By Emmanuel Onwubiko
The International criminal court in the Hague, Netherlands is a global legal forum whereby the most atrocious types of crimes against humanity which are left unattended to in their nations of origin are prosecuted.
Since coming into being however, the Rome Treaty setting up this world court has encountered teething legitimacy crises including the refusal of the world’s Super powers like the United States of America to recognize it.
Although it is affiliated to the United Nations, the international criminal court (ICC) has since two decades of its existence came under the crucible and strident criticisms of persons who say that it has become an arena of witch-hunt targeting largely leaders of the developing world.
Those who think the international criminal court is against less developed societies, had persistently cited the inability of the court to bring any western leader of significance to trial even when there are suspected cases of war crimes committed by some leading military powers in the World. For instance George Bush and Tony Blair of USA and Britain constituted allied forced that bombed Saddam Hussein of Iraq under the false claim that he had weapons of mass destruction but these weapons were never found but Iraq was destroyed and Saddam Hussein was dethroned and killed.
Cases in point in which the ICC has failed to completely come clean from allegations of inbuilt weakness to bring perpetrators of war crimes to trial included atrocities committed by world leaders that deployed military troops to fight terrorists in the Middle East and in Afghanistan. In Afghanistan, US military jet had few months back during the Barack Obama regime dropped bombs at a hospital facility leading to several fatalities.
However, most other people applauded the ICC for stepping into the cases of war crimes in Kosovo, the former Yugoslavia and in some African Nations including Liberia.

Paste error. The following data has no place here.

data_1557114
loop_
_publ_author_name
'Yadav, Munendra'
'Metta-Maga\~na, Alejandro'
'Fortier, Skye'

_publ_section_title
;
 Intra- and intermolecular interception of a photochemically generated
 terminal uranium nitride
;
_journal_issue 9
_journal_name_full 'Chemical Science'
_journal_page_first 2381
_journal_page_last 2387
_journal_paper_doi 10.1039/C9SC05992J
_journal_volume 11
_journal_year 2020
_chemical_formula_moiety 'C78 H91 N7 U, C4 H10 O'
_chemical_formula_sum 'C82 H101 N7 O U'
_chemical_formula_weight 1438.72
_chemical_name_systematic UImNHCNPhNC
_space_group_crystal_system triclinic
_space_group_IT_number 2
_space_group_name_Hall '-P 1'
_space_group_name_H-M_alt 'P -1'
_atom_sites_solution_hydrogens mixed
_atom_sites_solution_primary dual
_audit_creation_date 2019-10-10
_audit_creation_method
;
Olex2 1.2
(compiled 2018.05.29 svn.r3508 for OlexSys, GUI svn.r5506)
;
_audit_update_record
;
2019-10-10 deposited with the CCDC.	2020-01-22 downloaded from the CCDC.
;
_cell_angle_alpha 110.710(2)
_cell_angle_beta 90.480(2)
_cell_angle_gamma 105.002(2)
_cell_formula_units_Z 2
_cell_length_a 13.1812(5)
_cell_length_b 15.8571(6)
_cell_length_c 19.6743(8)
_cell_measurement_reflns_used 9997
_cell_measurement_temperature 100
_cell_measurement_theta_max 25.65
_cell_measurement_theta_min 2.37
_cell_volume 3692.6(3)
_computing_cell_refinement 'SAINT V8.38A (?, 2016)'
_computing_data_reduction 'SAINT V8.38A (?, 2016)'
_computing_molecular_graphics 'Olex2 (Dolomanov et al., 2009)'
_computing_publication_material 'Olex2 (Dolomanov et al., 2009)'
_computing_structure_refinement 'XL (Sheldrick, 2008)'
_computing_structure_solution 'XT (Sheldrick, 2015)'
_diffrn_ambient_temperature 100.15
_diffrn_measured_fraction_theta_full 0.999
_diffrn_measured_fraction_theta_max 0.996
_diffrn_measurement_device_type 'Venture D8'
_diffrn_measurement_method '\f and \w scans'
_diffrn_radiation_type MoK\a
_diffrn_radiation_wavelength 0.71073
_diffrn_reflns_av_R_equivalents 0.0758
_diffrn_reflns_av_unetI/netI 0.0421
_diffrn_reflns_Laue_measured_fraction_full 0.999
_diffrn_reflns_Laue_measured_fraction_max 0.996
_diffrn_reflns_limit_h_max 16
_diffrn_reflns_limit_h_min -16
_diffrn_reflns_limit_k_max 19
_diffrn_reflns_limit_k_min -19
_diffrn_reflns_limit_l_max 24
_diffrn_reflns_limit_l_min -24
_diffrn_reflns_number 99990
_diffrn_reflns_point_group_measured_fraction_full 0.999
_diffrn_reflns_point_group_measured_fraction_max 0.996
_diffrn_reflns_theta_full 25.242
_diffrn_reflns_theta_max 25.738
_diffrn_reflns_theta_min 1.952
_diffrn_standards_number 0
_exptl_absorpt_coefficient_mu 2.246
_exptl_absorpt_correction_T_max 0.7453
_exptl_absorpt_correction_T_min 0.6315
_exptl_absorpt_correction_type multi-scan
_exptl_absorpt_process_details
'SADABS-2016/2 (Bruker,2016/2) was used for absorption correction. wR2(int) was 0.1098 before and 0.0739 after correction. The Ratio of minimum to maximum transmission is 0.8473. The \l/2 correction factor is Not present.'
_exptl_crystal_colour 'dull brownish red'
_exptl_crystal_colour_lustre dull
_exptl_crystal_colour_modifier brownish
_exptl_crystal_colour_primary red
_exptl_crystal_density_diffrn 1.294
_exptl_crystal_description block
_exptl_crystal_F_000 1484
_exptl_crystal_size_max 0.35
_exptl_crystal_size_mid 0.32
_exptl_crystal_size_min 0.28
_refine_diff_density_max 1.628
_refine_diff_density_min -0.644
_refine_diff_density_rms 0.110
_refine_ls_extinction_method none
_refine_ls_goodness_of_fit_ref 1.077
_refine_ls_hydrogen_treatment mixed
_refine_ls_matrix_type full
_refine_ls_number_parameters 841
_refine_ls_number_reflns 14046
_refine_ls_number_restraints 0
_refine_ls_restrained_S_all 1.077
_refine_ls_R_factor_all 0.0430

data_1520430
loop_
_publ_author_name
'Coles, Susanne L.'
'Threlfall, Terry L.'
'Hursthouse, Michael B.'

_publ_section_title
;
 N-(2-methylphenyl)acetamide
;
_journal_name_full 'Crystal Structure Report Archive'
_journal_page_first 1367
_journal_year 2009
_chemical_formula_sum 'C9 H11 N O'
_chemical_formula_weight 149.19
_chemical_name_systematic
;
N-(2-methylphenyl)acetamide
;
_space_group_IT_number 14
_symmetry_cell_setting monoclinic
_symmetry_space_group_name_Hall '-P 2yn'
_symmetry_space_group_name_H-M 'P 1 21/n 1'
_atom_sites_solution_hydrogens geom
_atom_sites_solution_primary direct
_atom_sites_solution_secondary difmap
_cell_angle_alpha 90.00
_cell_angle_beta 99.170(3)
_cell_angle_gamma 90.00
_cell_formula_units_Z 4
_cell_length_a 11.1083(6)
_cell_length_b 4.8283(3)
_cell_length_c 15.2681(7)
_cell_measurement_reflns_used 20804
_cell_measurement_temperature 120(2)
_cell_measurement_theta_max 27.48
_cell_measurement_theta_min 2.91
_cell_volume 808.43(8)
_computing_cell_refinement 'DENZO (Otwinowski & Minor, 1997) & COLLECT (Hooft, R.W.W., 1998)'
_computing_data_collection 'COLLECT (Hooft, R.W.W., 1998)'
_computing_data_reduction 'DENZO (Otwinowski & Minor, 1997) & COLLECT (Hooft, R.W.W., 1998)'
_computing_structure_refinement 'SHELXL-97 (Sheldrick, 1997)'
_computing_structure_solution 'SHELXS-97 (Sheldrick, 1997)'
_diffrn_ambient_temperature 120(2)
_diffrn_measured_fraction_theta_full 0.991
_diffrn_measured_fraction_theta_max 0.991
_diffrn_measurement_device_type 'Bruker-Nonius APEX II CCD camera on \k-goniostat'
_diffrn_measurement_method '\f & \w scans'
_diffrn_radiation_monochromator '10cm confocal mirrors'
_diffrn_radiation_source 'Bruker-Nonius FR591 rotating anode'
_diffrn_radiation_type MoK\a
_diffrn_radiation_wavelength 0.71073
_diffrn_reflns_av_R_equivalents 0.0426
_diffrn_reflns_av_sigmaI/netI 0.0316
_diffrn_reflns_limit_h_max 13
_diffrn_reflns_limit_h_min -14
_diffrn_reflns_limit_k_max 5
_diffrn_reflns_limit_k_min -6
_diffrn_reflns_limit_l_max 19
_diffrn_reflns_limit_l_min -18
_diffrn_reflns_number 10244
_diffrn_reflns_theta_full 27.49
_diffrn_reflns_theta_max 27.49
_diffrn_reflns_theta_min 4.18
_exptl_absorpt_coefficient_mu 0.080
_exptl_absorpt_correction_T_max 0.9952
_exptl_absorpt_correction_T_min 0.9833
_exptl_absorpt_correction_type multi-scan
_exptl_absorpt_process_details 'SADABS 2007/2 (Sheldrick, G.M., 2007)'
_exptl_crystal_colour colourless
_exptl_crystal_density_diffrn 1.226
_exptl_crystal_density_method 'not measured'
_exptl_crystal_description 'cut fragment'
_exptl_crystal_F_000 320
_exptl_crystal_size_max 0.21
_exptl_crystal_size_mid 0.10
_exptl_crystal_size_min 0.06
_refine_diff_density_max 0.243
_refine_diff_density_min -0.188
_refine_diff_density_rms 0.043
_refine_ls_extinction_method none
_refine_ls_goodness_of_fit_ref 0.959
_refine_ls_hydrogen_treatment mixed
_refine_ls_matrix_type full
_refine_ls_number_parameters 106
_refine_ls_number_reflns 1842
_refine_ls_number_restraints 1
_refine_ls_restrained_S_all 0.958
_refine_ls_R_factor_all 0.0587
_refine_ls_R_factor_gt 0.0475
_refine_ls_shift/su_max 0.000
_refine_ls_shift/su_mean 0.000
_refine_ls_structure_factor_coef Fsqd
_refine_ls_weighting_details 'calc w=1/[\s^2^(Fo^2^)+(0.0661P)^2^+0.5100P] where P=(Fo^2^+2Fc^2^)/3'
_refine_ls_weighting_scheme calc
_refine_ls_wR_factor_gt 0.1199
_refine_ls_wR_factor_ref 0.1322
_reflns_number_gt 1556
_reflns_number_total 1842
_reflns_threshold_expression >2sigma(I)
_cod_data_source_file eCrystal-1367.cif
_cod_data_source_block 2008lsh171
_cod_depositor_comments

For some of us practicing human rights promotion and protection in a systematically endangered democracy like Nigeria, we have continued to give our unqualified support to the international criminal court even when we also express the optimisms that soon the global crime court would enjoy the support of such a great world power like the United States of America since it is a pivotal leader of the security council of the United Nations.
It would be recalled vividly that the preamble to the charter of the United Nations and statute of the international court of justice states as follows: “Determined to save succeeding generations from the scourge of war, which twice in our lifetime has brought untold sorrow to mankind, and to reaffirm faith in fundamental human rights, in the dignity and worth of the human person, in the equal rights of men and women and of nations large and small, and to establish conditions under which justice and respect for the obligations arising from treaties and other sources of international law can be maintained, and to promote social progress and better standards of life in larger freedom….”
Writing under the title of “The Expanding Frontiers of Justice: The Challenges of Global Justice,” a retired supreme court’s justice in Nigeria and former chief justice of the Gambia, Emmanuel Ayoola unambiguously stated the grievous nature of war crime and why such a forum like the international criminal court is essential.
His words: “What an international crime is, is better appreciated by description than by definition. One suggested characteristic is that an international crime is not against a state but against individuals. That, however, may be a misleading statement unless clarified”.
Retired Justice Ayoola further averred that the interest affected by an international crime is the interest of the international community even though its direct consequence is felt by the individual who has been made the bearer of rights and duties in the international society.
Another description of war crime, he said, is that the category of conduct classified as international crime has the following characteristics: (1) It is so serious as to be of concern to all nations and not just to the state in which it occurs. (2) Individuals guilty of it incur criminal responsibility under international law.